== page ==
Last of all and this is vitally important, you need to make sure the boat's engine is up to the task. This may mean that you will have to beef it up a bit, but more importantly you need to rely on it, so it will need to be serviced and run for a bit to iron out any problems. You will need to keep it on tip top condition so it is ready to go as soon as the conditions dictate. When crossing you will need to ensure everything is stowed away and you have a few people with you. Colregs dictate that you need to keep a constant look out, it is esspecially important in the waters you have to cross as it is the busiest shipping lane in the world that you have to cross. Familiarise yourself with the colregs as you will need to know who is the give way vessel.

I hope this advice was useful :)

groove st
22-09--2009, 06:11 PM
not entirely true about the polish stuff, our steelwork was built in england but the boat was shipped to the chzech republic for lining as the woodwork from there is excellent - which brings me round to saying it is entirely possible to take a NB across the channel, but i wouldn't recommend not putting it onto a lorry-ferry.........

julianthegypsy
22-09--2009, 10:05 PM
It was the steelwork I was talking about, and the electrics. Im sure the czechs have excellent chippies, as do the english but they probably have to pay more for decent wood.

groove st
22-09--2009, 10:16 PM
It was the steelwork I was talking about, and the electrics. Im sure the czechs have excellent chippies, as do the english but they probably have to pay more for decent wood.


no worries.
i must say when we first saw our boat interior the craftsmaship was superior to pretty much anything we had looked at previously.

oh and a handy hint for anyone thinking of fitting out a new NB, don't go for oak and brass, it is doulbe the price and half the availability of, for example, beech and chrome.

Barefoot_Surfer
22-09--2009, 10:56 PM
no worries.
i must say when we first saw our boat interior the craftsmaship was superior to pretty much anything we had looked at previously.

oh and a handy hint for anyone thinking of fitting out a new NB, don't go for oak and brass, it is doulbe the price and half the availability of, for example, beech and chrome.

Beach is probably a better colour I think, I would go for something that doesn't make the cabin look like a dungeon.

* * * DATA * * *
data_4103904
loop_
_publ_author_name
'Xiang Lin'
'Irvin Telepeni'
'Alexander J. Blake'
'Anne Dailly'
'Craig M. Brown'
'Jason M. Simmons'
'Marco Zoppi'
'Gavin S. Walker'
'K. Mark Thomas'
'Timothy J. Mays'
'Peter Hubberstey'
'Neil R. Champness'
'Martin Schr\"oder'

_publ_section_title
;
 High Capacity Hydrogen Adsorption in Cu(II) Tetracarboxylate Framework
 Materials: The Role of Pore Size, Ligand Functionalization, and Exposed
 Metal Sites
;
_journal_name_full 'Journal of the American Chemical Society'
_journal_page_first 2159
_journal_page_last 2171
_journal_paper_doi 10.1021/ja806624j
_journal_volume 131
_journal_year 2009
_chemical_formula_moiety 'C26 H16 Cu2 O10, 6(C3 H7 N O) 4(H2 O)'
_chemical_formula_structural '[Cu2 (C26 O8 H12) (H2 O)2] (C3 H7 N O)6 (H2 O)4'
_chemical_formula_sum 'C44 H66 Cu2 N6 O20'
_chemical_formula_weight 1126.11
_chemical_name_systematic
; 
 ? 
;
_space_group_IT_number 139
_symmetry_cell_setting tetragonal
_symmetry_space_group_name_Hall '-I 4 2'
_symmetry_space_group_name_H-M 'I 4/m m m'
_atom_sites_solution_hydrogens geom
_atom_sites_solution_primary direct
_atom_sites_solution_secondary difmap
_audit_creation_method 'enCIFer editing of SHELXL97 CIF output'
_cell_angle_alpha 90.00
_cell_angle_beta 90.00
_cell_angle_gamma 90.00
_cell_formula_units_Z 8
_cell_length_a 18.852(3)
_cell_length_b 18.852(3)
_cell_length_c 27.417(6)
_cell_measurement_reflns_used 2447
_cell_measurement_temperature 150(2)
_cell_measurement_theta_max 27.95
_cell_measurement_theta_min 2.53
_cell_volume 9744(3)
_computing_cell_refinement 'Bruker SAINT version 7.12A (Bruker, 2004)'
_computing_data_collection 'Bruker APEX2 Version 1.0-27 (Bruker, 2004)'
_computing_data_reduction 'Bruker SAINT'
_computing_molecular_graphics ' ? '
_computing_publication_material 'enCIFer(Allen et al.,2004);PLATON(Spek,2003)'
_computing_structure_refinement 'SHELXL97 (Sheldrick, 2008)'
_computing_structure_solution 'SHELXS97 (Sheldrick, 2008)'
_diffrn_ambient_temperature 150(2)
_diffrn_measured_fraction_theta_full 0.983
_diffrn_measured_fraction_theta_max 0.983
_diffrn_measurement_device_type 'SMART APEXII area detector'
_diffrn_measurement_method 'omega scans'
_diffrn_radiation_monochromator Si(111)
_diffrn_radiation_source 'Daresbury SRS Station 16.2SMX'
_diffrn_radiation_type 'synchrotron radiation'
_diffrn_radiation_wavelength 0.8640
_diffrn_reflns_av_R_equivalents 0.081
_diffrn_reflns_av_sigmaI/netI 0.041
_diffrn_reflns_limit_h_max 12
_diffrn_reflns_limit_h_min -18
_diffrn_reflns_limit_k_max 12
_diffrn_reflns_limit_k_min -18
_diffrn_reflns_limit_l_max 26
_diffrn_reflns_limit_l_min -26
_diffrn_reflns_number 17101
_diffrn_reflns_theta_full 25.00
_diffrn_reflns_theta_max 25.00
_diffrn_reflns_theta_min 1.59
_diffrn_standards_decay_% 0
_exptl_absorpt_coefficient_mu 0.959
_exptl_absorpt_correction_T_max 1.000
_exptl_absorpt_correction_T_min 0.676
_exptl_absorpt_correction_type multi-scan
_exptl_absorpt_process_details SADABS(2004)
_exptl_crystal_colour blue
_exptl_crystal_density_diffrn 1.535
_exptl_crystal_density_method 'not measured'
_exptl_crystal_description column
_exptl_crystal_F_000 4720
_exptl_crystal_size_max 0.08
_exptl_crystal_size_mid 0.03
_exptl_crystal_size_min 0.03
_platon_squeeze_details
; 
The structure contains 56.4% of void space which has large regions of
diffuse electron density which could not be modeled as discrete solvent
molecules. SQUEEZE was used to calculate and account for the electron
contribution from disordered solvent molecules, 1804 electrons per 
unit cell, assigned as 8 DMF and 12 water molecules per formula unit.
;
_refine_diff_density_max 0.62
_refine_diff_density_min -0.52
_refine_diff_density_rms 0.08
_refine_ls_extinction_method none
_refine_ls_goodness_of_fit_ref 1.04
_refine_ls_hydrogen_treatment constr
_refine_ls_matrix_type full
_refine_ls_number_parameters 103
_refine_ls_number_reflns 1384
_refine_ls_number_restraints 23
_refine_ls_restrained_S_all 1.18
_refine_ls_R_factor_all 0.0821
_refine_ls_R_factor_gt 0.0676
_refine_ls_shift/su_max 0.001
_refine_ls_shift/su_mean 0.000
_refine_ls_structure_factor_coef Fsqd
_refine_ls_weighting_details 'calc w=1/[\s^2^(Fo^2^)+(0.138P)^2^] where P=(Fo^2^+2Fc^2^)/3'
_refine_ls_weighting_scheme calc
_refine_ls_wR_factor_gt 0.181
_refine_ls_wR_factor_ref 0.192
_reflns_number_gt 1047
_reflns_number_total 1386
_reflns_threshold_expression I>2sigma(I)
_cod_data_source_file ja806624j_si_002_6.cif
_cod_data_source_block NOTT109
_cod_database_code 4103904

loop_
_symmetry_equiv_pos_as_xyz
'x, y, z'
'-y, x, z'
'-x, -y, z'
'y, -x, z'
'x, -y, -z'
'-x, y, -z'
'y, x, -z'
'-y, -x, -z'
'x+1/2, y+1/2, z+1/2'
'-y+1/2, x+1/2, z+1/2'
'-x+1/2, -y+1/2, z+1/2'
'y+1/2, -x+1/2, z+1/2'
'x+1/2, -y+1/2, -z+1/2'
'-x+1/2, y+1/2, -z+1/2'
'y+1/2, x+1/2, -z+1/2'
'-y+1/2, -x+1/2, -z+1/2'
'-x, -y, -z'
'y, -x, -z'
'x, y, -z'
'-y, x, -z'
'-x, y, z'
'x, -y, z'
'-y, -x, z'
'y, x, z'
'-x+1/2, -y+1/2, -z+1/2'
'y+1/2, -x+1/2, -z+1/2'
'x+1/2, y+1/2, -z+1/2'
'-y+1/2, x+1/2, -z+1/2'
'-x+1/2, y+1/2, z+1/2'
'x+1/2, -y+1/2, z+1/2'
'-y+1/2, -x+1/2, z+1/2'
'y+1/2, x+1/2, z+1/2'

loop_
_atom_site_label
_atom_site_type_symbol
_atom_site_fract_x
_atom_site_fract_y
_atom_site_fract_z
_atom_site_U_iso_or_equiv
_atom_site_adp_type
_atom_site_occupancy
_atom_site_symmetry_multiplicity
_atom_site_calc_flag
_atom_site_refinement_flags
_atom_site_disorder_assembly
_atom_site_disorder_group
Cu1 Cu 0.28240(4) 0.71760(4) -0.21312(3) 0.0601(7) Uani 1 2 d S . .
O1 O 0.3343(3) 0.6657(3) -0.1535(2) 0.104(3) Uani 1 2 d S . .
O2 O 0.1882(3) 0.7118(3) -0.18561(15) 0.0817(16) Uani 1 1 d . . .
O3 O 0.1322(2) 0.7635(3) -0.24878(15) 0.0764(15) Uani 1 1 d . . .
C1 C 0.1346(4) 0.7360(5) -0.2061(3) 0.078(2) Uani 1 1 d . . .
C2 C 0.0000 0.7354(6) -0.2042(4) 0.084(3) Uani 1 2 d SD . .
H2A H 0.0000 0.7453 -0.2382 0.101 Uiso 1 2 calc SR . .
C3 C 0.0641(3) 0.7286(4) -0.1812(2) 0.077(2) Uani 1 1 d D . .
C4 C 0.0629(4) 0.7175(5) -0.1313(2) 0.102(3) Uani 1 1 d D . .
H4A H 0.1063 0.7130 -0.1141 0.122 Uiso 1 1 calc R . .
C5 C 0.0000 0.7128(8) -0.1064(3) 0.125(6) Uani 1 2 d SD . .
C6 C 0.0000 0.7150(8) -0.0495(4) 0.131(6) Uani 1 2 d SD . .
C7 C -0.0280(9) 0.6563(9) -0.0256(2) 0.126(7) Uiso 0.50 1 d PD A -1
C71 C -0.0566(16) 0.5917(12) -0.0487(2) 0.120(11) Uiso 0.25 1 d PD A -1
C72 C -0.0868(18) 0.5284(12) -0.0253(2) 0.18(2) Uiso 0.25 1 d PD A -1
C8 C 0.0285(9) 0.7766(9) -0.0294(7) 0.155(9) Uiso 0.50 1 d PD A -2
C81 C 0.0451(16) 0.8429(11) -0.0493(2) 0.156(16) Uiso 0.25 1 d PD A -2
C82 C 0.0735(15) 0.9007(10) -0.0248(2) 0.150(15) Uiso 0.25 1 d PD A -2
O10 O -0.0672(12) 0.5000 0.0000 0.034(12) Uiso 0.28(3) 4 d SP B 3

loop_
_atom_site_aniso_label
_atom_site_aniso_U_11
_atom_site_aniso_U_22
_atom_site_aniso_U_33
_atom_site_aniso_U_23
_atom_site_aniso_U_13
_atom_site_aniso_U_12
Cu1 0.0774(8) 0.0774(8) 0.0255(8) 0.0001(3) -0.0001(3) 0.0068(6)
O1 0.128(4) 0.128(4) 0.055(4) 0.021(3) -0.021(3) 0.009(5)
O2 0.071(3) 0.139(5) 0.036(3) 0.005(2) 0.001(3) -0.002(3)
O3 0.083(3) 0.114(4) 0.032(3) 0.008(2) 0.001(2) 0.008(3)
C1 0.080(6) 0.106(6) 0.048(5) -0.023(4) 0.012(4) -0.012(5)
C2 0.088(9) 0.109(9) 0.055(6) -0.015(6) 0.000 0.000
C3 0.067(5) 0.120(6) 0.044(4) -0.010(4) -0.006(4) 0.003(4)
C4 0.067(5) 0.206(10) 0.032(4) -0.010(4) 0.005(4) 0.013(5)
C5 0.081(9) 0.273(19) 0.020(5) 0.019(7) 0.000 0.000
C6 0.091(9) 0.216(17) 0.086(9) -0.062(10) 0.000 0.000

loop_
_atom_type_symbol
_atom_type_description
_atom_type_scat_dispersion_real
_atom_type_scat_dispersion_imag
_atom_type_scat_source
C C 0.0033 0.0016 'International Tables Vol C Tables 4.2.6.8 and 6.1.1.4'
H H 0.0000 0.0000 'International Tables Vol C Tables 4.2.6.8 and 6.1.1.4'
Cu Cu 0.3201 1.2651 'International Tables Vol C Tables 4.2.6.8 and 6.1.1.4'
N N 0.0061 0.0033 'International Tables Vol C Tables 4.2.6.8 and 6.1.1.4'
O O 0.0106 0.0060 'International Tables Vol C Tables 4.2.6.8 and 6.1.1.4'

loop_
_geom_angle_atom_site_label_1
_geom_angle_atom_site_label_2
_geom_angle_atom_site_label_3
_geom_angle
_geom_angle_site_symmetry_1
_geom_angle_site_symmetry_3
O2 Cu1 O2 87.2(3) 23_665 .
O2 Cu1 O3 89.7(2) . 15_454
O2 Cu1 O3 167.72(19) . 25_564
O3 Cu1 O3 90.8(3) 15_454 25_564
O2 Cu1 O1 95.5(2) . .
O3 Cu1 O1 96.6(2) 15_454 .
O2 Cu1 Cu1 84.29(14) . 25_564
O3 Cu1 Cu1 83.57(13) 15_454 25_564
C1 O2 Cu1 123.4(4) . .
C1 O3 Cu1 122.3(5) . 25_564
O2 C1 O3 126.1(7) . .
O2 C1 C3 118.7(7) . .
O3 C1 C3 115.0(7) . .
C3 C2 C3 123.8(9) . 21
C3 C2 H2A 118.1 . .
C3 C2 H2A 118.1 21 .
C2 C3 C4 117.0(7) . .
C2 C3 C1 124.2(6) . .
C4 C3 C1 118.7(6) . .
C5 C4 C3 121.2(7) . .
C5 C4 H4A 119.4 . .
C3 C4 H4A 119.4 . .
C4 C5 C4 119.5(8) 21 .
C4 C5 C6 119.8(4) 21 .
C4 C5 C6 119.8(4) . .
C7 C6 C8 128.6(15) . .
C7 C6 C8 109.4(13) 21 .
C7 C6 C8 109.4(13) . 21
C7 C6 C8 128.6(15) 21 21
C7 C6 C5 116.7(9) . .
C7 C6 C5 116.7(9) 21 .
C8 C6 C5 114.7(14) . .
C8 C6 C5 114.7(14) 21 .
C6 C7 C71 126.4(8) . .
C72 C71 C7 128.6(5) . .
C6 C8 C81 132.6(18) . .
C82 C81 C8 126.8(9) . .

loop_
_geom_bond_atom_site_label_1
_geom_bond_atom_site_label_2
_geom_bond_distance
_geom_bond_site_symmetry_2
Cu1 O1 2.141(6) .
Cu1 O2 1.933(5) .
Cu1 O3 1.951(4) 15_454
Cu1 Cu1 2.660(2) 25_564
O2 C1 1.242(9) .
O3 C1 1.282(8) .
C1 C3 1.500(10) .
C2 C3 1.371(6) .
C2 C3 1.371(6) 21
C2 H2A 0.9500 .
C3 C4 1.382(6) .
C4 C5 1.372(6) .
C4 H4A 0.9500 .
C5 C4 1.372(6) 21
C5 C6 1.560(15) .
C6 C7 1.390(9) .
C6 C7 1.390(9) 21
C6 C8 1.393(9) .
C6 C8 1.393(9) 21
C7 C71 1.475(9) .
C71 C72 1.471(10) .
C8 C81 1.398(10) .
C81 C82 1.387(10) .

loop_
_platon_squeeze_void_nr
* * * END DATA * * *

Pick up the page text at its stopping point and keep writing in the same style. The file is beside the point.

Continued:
groove st
22-09--2009, 11:15 PM
hey we don't live in a dungeon lol!!
it's not that dark actually...........

samzillion
23-09--2009, 11:30 AM
when i was a child we lived in holland belgium and france on a small dutch barge for about 3 years. it was great!

i still have a bit of contact with people in france, there is a bit more paperwork than there used to be, but it's all still pretty easy, especially if your boat is under a certain length. 12m? you'd have to check. after this the driving licence (a pretty new thing) turns from mickey mouse to actually a proper test.

insurance is worth pricing up. the boat safety thing would probably still be a survey every 4 years, though if your boat is registered in the UK it only used to need a ticket... while in the UK!

if you're on the move diesel costs, you used to be able to buy red diesel in belgium then cruise into france with it. i think they now have a toll system for going through locks, again, something to check.

mooring in holland has got pretty expensive in the last few years. my sister was there and found it super pricey, maybe it was just that town.

in france if you stay on the move you can moor "sauvage", ie against the earth bank on the outskirts of towns n villages. it's a lifestyle that is part of the heritage, though of late the work stopped for the barges, so it's more leisure n lifestyle. but it's not looked at in a negative light in the same way that somethimes in uk it is.

with friends i have living in france on boats, by the time they tally up the mooring, insurance, river tax and a few other bits, it works out about the same as UK narrowboat living - except on a boat with maybe 10 or 15 times the room. (maybe a grand or two a year) 38 m barges, either cut to 30m or left as original, with the hold fitted out. totally brilliant homes.

either way it's gotta be fun, getting the boat there and back is either 9 hrs cruising on a calm day after a week of calm weather, or on a truck on a ferry. not sure i'd want to float a narrowboat over, though the calm days really are pretty flat.

boats are cheaper to buy in mainland europe.

best of luck either way,

sam

Barefoot_Surfer
23-09--2009, 11:50 AM
if you're on the move diesel costs, you used to be able to buy red diesel in belgium then cruise into france with it. i think they now have a toll system for going through locks, again, something to check.


I have heard of boats being impounded and owners being given large on the spot fines for having red diesel in their tanks in Holland. It seems that Dutch customs officials take a very dim view of boats nipping across the border to fill up with red too.

GyroLady
24-09--2009, 04:48 PM
You might want to have a read of this:-

"Narrow Dog to Carcassone" by Terry Darlington
ISBN 978-0553816693

They take an British Narrow boat over the channel and then travel there. Good story and good info, including about the crossing.